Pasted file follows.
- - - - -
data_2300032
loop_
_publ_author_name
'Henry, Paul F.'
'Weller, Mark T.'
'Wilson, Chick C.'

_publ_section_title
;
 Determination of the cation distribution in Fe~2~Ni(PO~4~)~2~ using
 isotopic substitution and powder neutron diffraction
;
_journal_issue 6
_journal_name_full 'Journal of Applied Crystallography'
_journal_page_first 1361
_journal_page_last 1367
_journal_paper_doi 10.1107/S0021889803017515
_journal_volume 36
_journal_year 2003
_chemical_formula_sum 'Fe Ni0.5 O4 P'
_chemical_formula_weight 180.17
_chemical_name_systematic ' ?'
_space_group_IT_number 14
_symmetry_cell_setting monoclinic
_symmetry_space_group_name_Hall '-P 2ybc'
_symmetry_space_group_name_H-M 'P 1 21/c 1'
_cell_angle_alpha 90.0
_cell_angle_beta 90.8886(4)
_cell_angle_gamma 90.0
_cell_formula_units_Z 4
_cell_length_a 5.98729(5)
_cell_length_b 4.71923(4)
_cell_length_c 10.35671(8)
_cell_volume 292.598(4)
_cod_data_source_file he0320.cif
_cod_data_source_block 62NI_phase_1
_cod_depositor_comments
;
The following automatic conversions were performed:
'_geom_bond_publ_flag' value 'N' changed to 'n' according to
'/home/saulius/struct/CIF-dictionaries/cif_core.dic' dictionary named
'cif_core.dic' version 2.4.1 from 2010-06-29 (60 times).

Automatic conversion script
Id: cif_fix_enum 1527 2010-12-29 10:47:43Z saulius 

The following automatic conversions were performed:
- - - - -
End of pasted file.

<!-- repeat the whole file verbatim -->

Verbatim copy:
data_2300032
loop_
_publ_author_name
'Henry, Paul F.'
'Weller, Mark T.'
'Wilson, Chick C.'

_publ_section_title
;
 Determination of the cation distribution in Fe~2~Ni(PO~4~)~2~ using
 isotopic substitution and powder neutron diffraction
;
_journal_issue 6
_journal_name_full 'Journal of Applied Crystallography'
_journal_page_first 1361
_journal_page_last 1367
_journal_paper_doi 10.1107/S0021889803017515
_journal_volume 36
_journal_year 2003
_chemical_formula_sum 'Fe Ni0.5 O4 P'
_chemical_formula_weight 180.17
_chemical_name_systematic ' ?'
_space_group_IT_number 14
_symmetry_cell_setting monoclinic
_symmetry_space_group_name_Hall '-P 2ybc'
_symmetry_space_group_name_H-M 'P 1 21/c 1'
_cell_angle_alpha 90.0
_cell_angle_beta 90.8886(4)
_cell_angle_gamma 90.0
_cell_formula_units_Z 4
_cell_length_a 5.98729(5)
_cell_length_b 4.71923(4)
_cell_length_c 10.35671(8)
_cell_volume 292.598(4)
_cod_data_source_file he0320.cif
_cod_data_source_block 62NI_phase_1
_cod_depositor_comments
;
The following automatic conversions were performed:
'_geom_bond_publ_flag' value 'N' changed to 'n' according to
'/home/saulius/struct/CIF-dictionaries/cif_core.dic' dictionary named
'cif_core.dic' version 2.4.1 from 2010-06-29 (60 times).

Automatic conversion script
Id: cif_fix_enum 1527 2010-12-29 10:47:43Z saulius 

The following automatic conversions were performed: